Considering now the lubrication system, the drawings show the double chain pulley 28 to carry a second chain 74 which extends forwardly to a driven pulley 76 on one end of a shaft 78 which is rotatably disposed within the body 16. A recessed portion 80 of body 16 accommodates an eccentric cam 82 which is carried on the other end of the shaft 78 and which bears against the lower end or follower 116 of a lubricant pump plunger 84 which is aligned at right angles with the passage 14 in the vicinity of the sizing die 20 as best shown in FIG. 3 The plunger 84 thus reciprocates within a cylindrical bore 86 in body 16 to apply metered amounts of lubricant from supply source 22 to each slug 12 as it momentarily stops within the sizing die 20.

Considering now the intercommunications between the lubricant supply source 22 and the slug metering passage 14 in the vicinity of the die 20, FIG. 1 shows the container 20 to be threaded into the body 16 for a distance of approximately 11/2 inches. The threaded bore in the body 16 which receives the container 22 communicates at the lower end thereof with a horizontal passage 88 which is bored into body 16 and then sealed by cap 90 threaded into the body 16. Passage 88 communicates directly with laterally bored passage 92 which is sealed by threaded cap 94. Passage 92 communicates directly with passage 96 which extends to and opens into passage 86 which carries the pump plunger 84. The point of interconnection between passage 96 and 86 is spaced downwardly from the upper end of passage 86 by a sufficient distance so as to provide volume to receive a metered amount of semifluid lubricant material when the pump plunger 84 is in the lowered or retracted position as seen in FIG. 3. It will be observed that the retraction of the pump plunger 86 serves to open the port of communication between passages 96 and 86. Conversely, when the plunger 84 is in the raised position, the plunger body serves to close this same port. Passage 86 is in direct communication with passage 14 as defined by the through-bore of the die 20.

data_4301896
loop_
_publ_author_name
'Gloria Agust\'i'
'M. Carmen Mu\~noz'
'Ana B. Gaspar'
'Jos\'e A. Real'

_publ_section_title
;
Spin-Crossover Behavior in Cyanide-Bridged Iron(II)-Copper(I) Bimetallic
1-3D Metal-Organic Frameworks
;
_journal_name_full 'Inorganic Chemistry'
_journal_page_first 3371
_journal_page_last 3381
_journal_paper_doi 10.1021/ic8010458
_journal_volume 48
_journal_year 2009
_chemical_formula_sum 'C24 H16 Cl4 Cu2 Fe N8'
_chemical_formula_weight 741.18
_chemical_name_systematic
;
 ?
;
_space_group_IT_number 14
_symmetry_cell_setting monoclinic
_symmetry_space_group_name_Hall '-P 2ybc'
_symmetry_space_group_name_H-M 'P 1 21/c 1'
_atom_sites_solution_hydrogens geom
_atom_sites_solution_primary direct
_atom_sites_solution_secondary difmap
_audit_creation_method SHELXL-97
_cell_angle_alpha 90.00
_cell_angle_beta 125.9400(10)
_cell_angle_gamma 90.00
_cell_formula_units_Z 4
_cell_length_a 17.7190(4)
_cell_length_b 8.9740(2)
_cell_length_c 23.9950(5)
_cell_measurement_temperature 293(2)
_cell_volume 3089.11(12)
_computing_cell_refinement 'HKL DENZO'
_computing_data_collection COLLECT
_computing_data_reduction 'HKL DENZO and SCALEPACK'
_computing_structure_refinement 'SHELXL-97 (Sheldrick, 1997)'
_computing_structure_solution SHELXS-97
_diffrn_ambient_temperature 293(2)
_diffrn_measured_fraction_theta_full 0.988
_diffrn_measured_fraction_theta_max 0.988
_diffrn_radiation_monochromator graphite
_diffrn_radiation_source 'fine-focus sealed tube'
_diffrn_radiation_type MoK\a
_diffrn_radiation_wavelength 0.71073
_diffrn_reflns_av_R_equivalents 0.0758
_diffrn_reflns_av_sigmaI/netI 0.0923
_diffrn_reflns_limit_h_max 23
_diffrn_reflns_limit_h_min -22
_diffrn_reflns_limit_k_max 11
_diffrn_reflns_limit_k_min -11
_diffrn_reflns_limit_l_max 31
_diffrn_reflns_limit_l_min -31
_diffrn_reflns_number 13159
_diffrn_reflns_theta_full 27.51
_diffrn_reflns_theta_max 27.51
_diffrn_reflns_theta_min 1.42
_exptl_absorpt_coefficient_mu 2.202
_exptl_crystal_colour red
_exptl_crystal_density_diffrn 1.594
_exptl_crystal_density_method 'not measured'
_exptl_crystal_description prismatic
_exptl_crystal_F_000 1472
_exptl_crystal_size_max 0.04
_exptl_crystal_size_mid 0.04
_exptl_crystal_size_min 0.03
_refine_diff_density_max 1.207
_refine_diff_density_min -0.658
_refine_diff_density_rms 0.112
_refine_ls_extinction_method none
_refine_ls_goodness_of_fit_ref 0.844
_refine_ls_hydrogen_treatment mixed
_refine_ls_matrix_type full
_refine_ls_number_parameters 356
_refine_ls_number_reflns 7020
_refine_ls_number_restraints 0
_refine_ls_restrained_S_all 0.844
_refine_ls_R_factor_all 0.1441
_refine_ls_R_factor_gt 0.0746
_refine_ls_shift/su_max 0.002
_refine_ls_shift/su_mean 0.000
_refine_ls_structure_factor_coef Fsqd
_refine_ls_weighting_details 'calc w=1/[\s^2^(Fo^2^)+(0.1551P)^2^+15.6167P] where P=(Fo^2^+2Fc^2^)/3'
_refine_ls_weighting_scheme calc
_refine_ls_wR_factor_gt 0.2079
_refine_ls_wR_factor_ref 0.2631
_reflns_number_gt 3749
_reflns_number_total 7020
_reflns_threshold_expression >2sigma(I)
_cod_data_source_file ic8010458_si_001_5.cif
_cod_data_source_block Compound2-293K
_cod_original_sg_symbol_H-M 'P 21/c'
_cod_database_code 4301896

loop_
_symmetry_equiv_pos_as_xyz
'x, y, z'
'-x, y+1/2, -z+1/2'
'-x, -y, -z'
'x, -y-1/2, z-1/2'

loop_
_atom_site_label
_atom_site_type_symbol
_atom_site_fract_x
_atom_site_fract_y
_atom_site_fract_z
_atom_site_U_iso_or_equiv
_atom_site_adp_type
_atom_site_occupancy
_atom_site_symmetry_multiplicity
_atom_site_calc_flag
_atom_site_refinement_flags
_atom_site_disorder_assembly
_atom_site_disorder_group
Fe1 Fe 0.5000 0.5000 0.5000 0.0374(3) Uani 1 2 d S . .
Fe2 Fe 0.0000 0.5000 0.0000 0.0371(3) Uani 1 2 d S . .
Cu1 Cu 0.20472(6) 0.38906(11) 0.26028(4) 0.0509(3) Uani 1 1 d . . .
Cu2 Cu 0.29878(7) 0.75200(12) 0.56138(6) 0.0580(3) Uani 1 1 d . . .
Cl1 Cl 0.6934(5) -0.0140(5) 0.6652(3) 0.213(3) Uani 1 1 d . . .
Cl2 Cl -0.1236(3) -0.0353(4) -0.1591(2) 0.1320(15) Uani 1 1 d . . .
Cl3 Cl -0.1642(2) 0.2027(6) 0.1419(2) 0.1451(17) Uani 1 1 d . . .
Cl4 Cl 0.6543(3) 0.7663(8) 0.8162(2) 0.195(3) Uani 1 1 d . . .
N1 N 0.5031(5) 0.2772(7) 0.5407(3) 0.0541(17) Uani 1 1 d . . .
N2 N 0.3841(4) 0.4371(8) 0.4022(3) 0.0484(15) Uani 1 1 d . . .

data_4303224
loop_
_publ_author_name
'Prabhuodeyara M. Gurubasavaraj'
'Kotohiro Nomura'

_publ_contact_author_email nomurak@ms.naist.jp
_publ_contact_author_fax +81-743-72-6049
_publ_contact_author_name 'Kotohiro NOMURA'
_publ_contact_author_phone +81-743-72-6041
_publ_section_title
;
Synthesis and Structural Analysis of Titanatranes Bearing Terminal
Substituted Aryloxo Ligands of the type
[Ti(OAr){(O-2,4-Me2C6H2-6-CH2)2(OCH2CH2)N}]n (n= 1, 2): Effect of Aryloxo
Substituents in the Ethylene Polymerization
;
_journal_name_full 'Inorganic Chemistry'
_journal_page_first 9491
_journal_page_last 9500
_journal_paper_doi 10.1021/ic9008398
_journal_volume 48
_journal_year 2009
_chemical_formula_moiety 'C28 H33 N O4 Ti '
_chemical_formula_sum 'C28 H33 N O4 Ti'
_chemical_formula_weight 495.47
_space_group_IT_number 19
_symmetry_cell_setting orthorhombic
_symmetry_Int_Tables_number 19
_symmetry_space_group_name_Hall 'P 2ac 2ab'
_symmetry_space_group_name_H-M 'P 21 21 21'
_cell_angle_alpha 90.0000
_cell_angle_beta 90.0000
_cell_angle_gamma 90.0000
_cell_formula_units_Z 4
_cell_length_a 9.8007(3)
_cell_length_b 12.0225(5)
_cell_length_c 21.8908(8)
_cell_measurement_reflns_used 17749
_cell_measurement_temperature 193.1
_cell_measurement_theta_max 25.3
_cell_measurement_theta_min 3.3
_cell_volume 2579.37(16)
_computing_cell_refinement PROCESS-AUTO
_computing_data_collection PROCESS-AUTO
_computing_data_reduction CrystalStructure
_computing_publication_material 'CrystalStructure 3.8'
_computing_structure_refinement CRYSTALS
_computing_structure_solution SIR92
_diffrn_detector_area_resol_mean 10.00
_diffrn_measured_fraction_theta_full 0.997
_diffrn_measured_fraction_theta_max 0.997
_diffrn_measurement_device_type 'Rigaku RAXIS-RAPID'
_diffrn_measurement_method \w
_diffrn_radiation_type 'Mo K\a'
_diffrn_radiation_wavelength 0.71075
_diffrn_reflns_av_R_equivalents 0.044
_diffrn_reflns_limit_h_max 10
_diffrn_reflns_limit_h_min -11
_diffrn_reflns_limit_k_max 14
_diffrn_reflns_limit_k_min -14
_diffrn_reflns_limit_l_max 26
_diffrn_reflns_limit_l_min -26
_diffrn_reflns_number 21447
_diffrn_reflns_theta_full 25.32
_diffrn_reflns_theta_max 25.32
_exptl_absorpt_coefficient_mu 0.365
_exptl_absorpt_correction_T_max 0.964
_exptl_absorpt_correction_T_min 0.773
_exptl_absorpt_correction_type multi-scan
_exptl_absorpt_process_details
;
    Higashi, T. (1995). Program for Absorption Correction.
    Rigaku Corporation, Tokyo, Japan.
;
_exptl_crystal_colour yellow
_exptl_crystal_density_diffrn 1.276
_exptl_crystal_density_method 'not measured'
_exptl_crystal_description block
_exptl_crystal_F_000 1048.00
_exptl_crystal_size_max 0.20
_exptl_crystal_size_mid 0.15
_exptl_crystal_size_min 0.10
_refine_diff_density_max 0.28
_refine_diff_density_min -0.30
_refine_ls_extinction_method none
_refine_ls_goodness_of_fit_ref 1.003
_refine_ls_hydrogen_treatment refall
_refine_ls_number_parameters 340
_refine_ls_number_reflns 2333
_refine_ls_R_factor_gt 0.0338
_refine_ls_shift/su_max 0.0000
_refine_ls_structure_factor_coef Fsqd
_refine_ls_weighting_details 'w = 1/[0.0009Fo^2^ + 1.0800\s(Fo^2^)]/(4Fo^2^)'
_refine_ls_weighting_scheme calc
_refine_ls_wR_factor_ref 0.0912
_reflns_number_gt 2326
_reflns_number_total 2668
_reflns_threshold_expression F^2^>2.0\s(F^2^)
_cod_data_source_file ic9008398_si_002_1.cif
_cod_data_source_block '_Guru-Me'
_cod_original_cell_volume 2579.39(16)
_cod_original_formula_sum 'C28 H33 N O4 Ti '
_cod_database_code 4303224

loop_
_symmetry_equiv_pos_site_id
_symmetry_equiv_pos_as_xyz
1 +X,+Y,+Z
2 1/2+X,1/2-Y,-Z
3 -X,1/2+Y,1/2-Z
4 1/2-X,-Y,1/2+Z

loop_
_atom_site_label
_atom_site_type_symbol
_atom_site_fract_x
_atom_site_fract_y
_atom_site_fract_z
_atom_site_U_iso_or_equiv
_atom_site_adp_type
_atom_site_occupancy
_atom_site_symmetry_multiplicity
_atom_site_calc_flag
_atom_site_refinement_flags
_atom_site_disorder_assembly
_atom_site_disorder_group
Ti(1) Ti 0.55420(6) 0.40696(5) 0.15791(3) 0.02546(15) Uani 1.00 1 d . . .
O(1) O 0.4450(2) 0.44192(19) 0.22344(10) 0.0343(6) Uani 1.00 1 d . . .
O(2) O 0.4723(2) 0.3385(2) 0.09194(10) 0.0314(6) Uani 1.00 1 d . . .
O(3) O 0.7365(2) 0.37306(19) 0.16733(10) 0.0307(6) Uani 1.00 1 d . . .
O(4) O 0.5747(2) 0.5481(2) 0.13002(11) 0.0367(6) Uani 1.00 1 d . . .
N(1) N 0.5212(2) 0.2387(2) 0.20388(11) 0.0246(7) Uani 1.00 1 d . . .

It will also be noted that the through-bore of die 20 is connected by overflow passage 98 back to the supply passage 92, a check valve being implemented by a ball 100 which seats against the outlet port of passage 98 and is loosely held in position by means of a tapered end machine screw 102 in body 16. The position of the machine screw 102 is such to permit the ball 100 to be displaced off of the seat surrounding the outlet end of passage 98 whenever the pressure on the lubricant within the interior of the die 20 is greater than the pressure from the lubricant supply source 22. Thus, as the pump plunger 84 is pushed upwardly to seal off the port of passage 96, the presence of excess lubricant in the upper end of the passage 86 will create an excess pressure condition within the die 20 so as to displace the ball 100 off of the seat and allow the excess lubricant to be discharged back into the supply passage. Again, the operation of the pump 84 is maintained in a precise timed relationship with the slug metering procedure since both the pump for lubricant and the ram 44 for slug metering are driven by a common drive motor 18; in other words, the use of the double sprocket chain drive inherently synchronizes the slug feed operation with the slug lubricating operation.